Russia’s cooperation with Turkey on energy projects such as TurkStream and Akkuyu Nuclear station, and closer military and diplomatic ties as seen with Turkey’s purchase of Russian S-400 Air Defense Missile Systems in December 2017, are strong arguments not to damage the Russia–Turkey relations by launching a major attack on Idlib.
The campaign would endanger the entire peace process in Syria. The Syrian opposition may become alienated and its reintegration into Syria would become harder as they were eliminated without a constructive deal. Most factions in Idlib are part of the Astana process and are represented in the High Negotiation Council. However, a constructive deal seems impossible while Hayat Tahrir al Al-Sham remains in Idlib.
Could Russia and Turkey find a common ground for Idlib?
Still, there is a less costly, non-totalitarian alternative for Idlib. Turkey and the moderate Syrian opposition could clean the extremist factions out of Idlib. These are a common enemy for Russia and Turkey, and fighting them may serve as a solid ground to find a workable joint solution to the Idlib impasse.
Turkey has pursued a complicated “softer” policy in trying to weaken extremists in Idlib. It worked on splitting ‘pragmatists’ in Hayat Tahrir al al-Sham from ‘idealists’, thus reducing the movement’s strength. Turkey’s strategy succeeded, as the more radical wing in Hayat Tahrir al al-Sham split away and formed Hurashiddeen in February. Hayat Tahrir al al-Sham was further weakened by its fight against Jabhat Tahrir Souriyah, a defence pact between Ahrar al al-Sham and the Nureddin Zengi Movement, and the independent Suqour al al-Sham faction. The fight lasted from February to May 2018. At the beginning of the fighting, the Turkey-based Syrian Islamic Council, which enjoys huge influence among the Syrian opposition, published a statement calling for a general uprising against them. Turkey-backed rebel factions managed to push extremists out of many strategic areas like Maarat al-Numaan. In August, Turkey undertook its latest attempt to counterbalance the extremists in Idlib. Turkey gathered all of the moderate opposition in Idlib under one banner, the National Front for Liberation.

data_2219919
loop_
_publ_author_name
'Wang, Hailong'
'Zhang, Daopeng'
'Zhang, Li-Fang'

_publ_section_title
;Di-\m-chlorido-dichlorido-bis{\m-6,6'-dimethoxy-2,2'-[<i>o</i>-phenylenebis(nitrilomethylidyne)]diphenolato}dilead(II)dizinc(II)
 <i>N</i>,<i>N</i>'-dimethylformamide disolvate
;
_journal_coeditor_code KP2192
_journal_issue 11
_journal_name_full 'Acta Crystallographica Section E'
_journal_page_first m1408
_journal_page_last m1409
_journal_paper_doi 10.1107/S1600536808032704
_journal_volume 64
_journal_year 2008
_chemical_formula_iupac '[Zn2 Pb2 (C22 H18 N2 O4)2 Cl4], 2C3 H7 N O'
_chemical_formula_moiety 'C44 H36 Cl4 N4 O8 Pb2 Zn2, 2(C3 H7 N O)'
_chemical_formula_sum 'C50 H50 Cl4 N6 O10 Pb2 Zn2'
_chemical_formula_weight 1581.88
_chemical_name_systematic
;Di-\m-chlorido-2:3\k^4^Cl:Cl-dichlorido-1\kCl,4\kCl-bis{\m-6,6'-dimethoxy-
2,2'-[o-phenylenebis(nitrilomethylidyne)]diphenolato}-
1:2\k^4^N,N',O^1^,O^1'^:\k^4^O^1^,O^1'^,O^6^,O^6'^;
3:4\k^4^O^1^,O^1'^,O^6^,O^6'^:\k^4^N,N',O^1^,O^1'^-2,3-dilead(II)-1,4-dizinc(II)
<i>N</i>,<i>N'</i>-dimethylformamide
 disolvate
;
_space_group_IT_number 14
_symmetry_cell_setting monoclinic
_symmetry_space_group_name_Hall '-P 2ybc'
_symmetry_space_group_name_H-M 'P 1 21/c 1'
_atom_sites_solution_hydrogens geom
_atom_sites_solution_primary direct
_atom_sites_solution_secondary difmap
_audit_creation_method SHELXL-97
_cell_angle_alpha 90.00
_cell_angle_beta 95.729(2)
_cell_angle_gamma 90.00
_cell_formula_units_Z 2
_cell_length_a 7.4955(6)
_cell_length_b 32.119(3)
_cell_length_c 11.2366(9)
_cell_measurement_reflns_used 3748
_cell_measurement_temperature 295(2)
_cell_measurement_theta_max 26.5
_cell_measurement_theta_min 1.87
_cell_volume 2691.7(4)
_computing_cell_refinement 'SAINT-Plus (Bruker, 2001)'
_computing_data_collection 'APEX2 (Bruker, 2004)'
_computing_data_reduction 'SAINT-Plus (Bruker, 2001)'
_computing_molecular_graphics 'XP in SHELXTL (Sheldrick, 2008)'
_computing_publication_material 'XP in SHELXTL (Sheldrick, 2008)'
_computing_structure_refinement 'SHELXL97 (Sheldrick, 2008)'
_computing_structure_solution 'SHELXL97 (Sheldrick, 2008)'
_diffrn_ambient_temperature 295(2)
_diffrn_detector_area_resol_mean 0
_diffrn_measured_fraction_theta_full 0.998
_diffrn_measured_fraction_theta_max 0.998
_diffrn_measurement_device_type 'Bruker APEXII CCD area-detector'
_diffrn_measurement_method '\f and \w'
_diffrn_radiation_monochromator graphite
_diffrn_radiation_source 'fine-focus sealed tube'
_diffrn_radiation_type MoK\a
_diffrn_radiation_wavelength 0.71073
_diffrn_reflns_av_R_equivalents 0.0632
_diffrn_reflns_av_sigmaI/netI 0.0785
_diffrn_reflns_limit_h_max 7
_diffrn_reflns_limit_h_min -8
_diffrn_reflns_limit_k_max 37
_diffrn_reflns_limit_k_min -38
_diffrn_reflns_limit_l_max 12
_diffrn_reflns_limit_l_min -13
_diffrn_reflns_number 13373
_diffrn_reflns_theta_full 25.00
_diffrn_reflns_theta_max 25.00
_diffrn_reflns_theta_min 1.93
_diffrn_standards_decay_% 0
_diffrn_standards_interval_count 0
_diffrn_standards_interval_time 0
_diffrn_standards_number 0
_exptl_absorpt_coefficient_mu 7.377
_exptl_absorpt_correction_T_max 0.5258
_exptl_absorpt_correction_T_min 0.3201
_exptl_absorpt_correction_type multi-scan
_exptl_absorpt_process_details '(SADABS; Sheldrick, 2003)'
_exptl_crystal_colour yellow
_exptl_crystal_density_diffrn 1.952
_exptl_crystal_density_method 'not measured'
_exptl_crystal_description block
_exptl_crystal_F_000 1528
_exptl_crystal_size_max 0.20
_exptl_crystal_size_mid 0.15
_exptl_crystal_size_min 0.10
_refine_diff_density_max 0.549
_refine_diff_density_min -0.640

During the latest fighting between Turkish-backed factions and Hayat Tahrir al al-Sham, extremists were mainly pushed back to the Turkish border. This new situation put the extremists in a difficult position, sandwiched between Turkey in the north and Turkish-backed rebels in the south. On 29 August, Turkey updated its designation of Nusra Front as a terrorist organisation by adding Hayat Tahrir al al-Sham as its successor.
If Turkey and Russia could agree on Turkey and the moderate opposition eliminating Hayat Tahrir al al-Sham, the operation could be avoided. Many fighters of Hayat Tahrir al al-Sham who joined the faction for purposes other than ideology may reject fighting against Turkey and the armed opposition. Also, if only a part of the armed opposition without any direct Turkish support managed to push back the extremists, a Turkish-led campaign would have good chances. By doing so, Russia would avoid many costs, Syria won’t be much further destroyed, a refugee flow into Turkey won’t occur and most importantly, Turkey and Russia will maintain their relationship. From Turkish perspective, cleaning Idlib from extremist has a much less negative impact than a Russian-backed, full-scale offensive by the Syrian regime.
Idlib being cleaned of radical elements by a Turkish-Russian understanding against a joint enemy will lay the groundwork for constructive negotiations between the Syrian regime and the Syrian opposition under the lead of Turkey and Russia within the Astana and Sochi process.
All in all, Russia has two options. Russia will either allow a full-scale offensive into Idlib, which will risk its relationship with Turkey and incur huge costs for Russia and Turkey, or it will try to ensure a deal with Turkey in which Turkey and Turkey-backed factions will get rid of the extremists in Idlib. The second approach contains a formula that could help settle the entire dispute between the Syrian opposition and the Syrian regime. If the opposition loses everything by force and has to accept all the demands of the Syrian regime the way Germany did after the WWI, the entire Syrian conflict will flare up again. A face-saving deal for the Syrian opposition is essential for a peaceful Syria. An agreement between Turkey and Russia over Idlib would also abolish the main dispute and further improve the Turkey–Russia relations, especially against the background of the ongoing Turkey–US crisis.